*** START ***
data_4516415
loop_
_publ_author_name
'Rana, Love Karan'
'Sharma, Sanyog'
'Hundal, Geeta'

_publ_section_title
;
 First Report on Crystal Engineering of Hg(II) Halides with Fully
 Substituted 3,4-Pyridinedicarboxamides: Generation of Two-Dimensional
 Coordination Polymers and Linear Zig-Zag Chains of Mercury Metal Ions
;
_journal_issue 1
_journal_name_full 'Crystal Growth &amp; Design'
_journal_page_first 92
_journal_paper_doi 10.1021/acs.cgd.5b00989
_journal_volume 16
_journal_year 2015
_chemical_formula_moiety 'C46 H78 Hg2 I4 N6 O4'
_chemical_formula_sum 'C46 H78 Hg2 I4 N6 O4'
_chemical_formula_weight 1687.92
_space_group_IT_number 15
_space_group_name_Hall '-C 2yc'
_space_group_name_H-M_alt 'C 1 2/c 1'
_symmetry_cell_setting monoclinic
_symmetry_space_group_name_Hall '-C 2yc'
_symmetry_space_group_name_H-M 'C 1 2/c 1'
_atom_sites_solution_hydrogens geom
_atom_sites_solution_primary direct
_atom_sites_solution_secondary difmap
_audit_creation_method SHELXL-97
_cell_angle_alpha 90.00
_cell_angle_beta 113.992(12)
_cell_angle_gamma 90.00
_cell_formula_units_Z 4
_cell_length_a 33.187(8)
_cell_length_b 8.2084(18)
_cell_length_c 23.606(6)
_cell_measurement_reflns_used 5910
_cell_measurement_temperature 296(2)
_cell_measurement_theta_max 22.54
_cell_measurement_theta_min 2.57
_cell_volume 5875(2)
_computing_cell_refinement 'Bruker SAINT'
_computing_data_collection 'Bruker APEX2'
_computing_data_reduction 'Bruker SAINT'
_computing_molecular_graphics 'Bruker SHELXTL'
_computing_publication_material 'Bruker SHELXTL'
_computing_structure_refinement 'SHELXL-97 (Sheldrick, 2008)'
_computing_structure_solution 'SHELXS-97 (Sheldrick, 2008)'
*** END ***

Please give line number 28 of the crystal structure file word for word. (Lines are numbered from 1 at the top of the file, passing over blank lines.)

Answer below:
_atom_sites_solution_hydrogens geom